If you begin a sentence with a dependent clause, then make certain that its understood subject is the same as the subject of the sentence that follows (called a dangling modifier, which can be amusing at times).

  • “Having studied the spectra, the two galaxies were approaching each other.”
  • “Our study of the spectra showed that the two galaxies were approaching each other.”

6.2.2 English default structure

The English declarative sentence is based on a structure of subject, predicate (central verb phrase), and objects of the action. The sentence structure can be varied, but should be followed as often as possible. The two problems we see most often follow:

In general, avoid separating the subject from its verb (the main action of the sentence) or inverting the standard word order of subject-verb-object.

  • The author, after revising the English, submitted his article.
  • After revising the English, the author submitted his article.
  • Especially appealing is the study of its stellar winds.
  • The study of its winds is especially appealing.

Likewise, avoid separating a transitive verb from its direct object. While some adverbs go before the verb1 (often, rarely, etc.), an adverb generally follows either the object of the verb (transitive verb) or the verb when it is intransitive:

  • The star’s image shows clearly the alignment.
  • The star’s image clearly shows the alignment.
  • The star’s image shows the alignment clearly.
  • The star’s image frequently shows the alignment clearly.
  • We take into account the new data. (This is a separable verbal phrase.)
  • We take the new data into account.

The verbs allow, enable, and permit require an object:

  • This program allows (enables, permits) to analyze the data.
  • This program allows us to analyze the data.
  • This program allows the data to be analyzed.
  • This program allows analysis of the data.

6.3 Parallel structure

Parallel structures, which are those that have the same grammatical structure, make for greater readability and clear reference in a sentence. It is required in lists and can also be used to create transition in paragraphs or full sections (6.1.2 above).

  • UCAC3 provided a data set that has coverage in proper motion and with reasonable errors. (Using “that has” and then “with” makes the sentence difficult to follow as two possible corrections show.)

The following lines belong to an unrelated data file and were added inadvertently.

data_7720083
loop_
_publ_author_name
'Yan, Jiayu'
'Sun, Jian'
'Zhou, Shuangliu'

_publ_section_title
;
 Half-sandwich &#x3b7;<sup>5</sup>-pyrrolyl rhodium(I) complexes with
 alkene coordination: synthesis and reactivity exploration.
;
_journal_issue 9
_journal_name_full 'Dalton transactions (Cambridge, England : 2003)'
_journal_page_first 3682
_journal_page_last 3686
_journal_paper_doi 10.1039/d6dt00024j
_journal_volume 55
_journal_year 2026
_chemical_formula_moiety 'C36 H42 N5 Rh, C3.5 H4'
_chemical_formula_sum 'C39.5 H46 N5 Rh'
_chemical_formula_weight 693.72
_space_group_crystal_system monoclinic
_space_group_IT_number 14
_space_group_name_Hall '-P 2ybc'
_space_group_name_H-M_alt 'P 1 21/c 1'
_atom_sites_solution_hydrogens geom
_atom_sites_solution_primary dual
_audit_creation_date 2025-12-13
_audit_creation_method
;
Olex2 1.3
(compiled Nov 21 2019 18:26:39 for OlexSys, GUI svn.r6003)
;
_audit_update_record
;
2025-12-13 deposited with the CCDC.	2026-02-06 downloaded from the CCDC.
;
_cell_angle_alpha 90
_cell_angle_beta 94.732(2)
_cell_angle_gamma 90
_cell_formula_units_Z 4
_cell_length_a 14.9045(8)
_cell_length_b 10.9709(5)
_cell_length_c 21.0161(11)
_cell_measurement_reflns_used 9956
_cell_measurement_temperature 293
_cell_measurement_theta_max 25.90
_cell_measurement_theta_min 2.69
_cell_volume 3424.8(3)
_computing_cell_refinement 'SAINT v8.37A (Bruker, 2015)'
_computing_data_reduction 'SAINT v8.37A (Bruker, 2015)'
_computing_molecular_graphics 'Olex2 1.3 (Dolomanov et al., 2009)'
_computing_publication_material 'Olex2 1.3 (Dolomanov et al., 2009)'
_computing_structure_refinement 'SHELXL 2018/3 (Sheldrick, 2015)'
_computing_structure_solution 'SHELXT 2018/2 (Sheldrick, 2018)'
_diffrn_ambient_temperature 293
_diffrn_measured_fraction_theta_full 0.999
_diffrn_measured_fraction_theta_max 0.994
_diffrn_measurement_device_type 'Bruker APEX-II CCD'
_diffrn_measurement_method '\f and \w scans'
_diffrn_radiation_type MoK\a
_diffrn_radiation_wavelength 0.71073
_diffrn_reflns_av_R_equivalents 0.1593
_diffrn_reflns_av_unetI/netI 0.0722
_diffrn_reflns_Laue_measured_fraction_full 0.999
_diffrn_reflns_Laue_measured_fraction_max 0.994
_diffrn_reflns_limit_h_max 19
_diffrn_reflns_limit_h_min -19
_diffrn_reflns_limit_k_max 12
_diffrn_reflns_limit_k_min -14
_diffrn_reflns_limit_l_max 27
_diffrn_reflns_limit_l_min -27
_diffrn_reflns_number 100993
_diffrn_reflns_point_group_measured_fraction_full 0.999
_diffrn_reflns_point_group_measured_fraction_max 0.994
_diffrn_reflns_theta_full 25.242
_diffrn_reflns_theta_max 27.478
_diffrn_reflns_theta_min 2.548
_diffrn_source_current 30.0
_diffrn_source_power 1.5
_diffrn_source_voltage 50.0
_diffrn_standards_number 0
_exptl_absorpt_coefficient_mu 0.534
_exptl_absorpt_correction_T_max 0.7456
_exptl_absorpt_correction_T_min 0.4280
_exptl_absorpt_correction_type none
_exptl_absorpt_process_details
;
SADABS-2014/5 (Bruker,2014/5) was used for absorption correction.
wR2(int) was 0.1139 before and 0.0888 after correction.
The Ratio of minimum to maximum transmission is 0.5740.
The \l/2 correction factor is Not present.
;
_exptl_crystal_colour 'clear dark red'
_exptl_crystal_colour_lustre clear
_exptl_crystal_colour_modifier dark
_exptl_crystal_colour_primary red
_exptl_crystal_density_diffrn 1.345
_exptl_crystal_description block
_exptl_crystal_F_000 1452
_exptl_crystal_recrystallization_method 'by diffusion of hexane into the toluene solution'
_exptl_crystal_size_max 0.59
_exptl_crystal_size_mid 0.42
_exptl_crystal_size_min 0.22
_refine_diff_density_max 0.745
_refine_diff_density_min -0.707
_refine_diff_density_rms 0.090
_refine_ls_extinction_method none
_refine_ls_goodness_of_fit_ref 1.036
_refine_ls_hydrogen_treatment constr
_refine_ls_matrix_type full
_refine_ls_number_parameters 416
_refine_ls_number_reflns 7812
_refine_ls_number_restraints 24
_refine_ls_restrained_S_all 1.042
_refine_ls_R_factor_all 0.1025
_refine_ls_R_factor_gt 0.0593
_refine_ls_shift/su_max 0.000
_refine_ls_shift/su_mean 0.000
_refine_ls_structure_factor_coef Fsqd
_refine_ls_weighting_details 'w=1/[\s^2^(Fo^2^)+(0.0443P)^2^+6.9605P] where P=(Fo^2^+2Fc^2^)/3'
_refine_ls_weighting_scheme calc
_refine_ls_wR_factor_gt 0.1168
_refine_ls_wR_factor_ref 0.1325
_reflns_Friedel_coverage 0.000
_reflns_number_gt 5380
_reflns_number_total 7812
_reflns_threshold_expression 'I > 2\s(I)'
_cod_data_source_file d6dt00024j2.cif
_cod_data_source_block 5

• UCAC3 provided a data set that offers both coverage in proper motion and sufficient accuracy.
  • UCAC3 provided a data set that offers coverage in proper motion with reasonable errors.

Place the first word of a compounding structure before the first element of the list, rather than earlier in the sentence.

  • “using both data from the literature and the archives” (Ambiguous: the archives or its data?)
  • “using data from both the literature and the archives”
  • “LBVs show not only photometric variability, but also reveal different spectra.”
  • “LBVs not only show..., but also reveal...”
  • “...minimizes the scatter between observed and synthetic spectra, both in terms of line equivalent width and overall spectral synthesis around the lines of interest...”
  • “...scatter between observed and synthetic spectra, in terms of both line...” (otherwise, it can be referring back to “both observed and synthetic spectra”.

1 Adverbs can move in their sentences, but there are still rules depending on the type of adverb: before the subject, before the verb, or after the verb and its object. [link for more: grammar.ccc.commnet.edu/.../adverbs.htm or https://www.englishclub.com/grammar/adverb-position.htm]. “Only” and “also” and adverbs of time and frequency (sometimes, recently, never, rarely) tend to go before the verb when used as adverbs (“We also studied low-mass disks.”) or between the verb and its auxiliary (“The satellite has only been in service for a decade.”). “Hardly” and “only” tend to precede the word it qualifies, when used as adjectives (“Hardly anyone asked questions.”)